ARTstor is a digital image library of approximately 700,000 high-quality images in the areas of art, architecture, the humanities, and social sciences. ARTstor offers tools to view, present, and manage images for research purposes. Use ARTstor to find high-quality images of landscape architecture and images that inspired architects. Use these images in papers, projects, and presentations.
How to Log in to ARTstor
Being logged in to ARTstor allows you to access lots of extra, really helpful features that will make your life easier. Having an account allows you to save images on their own or in groups, share images with others, and even export groups to PowerPoint.
1) Once you have accessed ARTstor via Rutgers, click on Register in the gold box in the upper right-hand corner. Just enter your email address and password, and you can create an account!
2) If you're already registered, just click Log In in the same gold box next time you access ARTstor via Rutgers.
How to Use ARTstor
1) After logging in, use the search bar on the homepage. Develop a few keywords and keyword combinations that describe your topic, like the name of a design, place or landscape architect, etc. Enter your keywords or combinations (using the word "and" between terms.)
2) Click on Advanced Search to search by title, creator, date, geography, classification, and in different collections.
3) A list of images for your search will appear with title, creator, and date.
4) Double-click on an image to enlarge it. Click on the caption to view the full record, or once the image is enlarged click on the "i" for full record. This includes title, creator, work type, date, location, ARTstor collection, source, and rights.
5) In the enlarged image view, click plus or minus to zoom in, the printer icon to print, the disk to save, or the square on the right to save the image to a group.
6) To organize images in groups, go back to the results window. From there you can click multiple images to select them and organize them in groups. Click Organize in the gray toolbar on the top of the page. Scroll down to Save selected images to and then choose from New image group or Existing image group. Once you have created image groups you can view them by going to Organize, then Open image group, and selecting the one you need. This makes it easy to keep track of your images, as well as share images with others because the folders can be shared amongst people at RU.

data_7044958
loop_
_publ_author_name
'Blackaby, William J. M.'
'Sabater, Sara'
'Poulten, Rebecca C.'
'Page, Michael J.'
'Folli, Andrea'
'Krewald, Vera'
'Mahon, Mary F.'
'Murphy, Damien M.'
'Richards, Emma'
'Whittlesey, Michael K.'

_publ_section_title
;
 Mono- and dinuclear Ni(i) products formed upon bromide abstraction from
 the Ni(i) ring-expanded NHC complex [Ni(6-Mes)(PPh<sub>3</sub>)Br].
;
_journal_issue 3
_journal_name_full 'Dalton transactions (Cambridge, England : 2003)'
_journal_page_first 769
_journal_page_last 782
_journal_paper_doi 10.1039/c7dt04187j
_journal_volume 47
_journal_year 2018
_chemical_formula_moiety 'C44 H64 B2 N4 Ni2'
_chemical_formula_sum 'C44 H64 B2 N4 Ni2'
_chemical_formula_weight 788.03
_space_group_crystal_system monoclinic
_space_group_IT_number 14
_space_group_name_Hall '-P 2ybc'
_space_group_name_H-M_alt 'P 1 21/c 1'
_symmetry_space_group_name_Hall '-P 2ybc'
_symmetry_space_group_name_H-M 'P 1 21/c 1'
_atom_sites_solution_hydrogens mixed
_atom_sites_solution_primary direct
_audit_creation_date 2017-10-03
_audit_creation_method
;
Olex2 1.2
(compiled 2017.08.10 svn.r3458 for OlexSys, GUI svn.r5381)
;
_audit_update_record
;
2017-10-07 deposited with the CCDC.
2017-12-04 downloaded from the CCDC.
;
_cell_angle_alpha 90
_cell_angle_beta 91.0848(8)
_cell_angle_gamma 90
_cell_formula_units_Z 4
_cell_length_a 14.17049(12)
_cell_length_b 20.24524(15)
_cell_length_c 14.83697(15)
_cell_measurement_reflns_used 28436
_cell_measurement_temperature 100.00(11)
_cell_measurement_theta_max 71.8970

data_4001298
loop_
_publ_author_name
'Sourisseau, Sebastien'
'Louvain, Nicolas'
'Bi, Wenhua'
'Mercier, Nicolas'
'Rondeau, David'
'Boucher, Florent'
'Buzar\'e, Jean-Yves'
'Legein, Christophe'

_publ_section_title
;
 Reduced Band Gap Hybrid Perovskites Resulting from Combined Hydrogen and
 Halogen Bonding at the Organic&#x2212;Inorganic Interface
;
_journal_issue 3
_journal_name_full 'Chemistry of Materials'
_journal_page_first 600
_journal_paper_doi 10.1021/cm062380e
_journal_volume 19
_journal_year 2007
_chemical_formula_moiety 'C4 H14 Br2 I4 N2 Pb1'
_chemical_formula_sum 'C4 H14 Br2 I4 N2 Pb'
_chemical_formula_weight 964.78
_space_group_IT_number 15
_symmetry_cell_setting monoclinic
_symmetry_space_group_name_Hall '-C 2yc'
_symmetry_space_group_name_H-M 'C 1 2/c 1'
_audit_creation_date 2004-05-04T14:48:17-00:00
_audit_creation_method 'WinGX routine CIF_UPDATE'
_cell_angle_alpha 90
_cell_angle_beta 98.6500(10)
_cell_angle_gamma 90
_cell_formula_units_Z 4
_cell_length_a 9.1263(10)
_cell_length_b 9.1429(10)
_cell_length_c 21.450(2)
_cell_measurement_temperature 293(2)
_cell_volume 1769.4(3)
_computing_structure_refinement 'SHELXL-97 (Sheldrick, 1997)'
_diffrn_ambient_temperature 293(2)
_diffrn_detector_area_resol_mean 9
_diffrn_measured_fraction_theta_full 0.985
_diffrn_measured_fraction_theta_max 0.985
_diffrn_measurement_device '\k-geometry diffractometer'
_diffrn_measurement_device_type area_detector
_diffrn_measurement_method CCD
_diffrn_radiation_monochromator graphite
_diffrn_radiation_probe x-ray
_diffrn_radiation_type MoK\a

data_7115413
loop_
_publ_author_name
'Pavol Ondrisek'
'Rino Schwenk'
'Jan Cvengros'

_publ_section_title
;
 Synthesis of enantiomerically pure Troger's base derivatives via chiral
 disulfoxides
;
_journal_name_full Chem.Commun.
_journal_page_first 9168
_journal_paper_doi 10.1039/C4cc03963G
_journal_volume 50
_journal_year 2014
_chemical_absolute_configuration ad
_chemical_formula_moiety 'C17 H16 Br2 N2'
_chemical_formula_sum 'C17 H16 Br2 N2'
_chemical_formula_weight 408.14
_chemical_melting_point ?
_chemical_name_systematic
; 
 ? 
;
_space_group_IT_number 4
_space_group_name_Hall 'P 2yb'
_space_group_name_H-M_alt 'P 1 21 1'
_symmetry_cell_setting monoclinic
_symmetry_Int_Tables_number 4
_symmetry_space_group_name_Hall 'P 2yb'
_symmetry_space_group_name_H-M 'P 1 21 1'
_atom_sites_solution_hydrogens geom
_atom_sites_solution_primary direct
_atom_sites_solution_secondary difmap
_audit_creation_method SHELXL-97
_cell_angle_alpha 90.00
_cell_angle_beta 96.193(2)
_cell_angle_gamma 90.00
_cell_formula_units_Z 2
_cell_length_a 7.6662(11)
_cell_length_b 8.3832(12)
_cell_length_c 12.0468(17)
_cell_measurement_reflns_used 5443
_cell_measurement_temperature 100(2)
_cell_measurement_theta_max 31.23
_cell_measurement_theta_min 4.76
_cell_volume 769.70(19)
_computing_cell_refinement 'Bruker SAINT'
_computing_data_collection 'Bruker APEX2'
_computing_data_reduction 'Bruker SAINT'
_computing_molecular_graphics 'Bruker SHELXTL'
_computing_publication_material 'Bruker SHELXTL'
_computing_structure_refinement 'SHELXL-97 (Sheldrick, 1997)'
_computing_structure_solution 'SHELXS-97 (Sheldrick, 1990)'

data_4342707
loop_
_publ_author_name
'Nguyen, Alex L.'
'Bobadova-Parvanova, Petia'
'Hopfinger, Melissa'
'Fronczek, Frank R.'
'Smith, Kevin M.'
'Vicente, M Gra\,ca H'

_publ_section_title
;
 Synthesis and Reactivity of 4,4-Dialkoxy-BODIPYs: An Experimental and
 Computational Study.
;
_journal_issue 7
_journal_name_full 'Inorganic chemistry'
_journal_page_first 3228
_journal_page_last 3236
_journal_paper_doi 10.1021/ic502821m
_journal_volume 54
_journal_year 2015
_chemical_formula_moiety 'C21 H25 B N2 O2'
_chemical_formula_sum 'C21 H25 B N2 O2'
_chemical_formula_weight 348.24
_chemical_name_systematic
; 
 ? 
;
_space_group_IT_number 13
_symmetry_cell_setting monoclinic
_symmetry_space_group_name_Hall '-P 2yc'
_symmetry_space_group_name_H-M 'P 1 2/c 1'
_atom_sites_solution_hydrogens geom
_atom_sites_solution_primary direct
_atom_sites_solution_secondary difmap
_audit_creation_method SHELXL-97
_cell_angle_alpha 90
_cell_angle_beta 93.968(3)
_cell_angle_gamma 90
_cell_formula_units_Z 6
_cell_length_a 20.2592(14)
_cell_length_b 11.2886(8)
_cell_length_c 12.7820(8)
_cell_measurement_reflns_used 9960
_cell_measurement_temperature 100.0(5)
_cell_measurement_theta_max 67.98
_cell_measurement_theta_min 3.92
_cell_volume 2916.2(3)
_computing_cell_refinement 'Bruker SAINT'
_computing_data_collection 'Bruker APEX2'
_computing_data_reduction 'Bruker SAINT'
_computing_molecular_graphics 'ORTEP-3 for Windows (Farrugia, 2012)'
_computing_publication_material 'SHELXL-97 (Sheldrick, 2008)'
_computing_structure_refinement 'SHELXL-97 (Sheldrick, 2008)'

7) Another way to share images is to post a group URL on Sakai, or another password protected forum (check out the terms of agreement to make sure you're sharing legally). Click Share in the gray toolbar on the top of the page. Scroll down to Generate group image URL or Generate image URL, and then post the URL in Sakai. You can also print image groups from the Share tab.
8) To save citations for images click Tools in the gray toolbar on the top of the page. Scroll down to Save citations for image group or Save citations for selected images. Once you have saved a citation you can email it to yourself, or export it to a citation program by clicking Tools, then View and export citations.
9) One of the coolest features on ARTstor is exporting image groups to PowerPoint. Click Tools in the gray toolbar on the top of the page. Scroll down to Export image group to PowerPoint. You can export up to 1000 images to PowerPoint in a 120 period. ARTstor will automatically create a PowerPoint filled with the high-quality images in your group. Remember to add citations if you use this in a presentation.
While using images you must be aware of copyright laws.
Check out University of Cincinnatti Libraries Copyright Resources to learn about rules for downloading images, and copyright laws associated with downloading images.
Also look at University of Tennessee Libraries Copyright Information Page for information on fair use of images.
When you use images that are not yours in a presentation, paper, etc., you must cite them properly.
University of Cincinnatti Libraries- Citing Images offers a guide with information on how to cite images in different citation styles like MLA, APA, Turabian, and Chicago Manual of Style. More detailed information from University of Cincinnatti's website can be found in this PDF.
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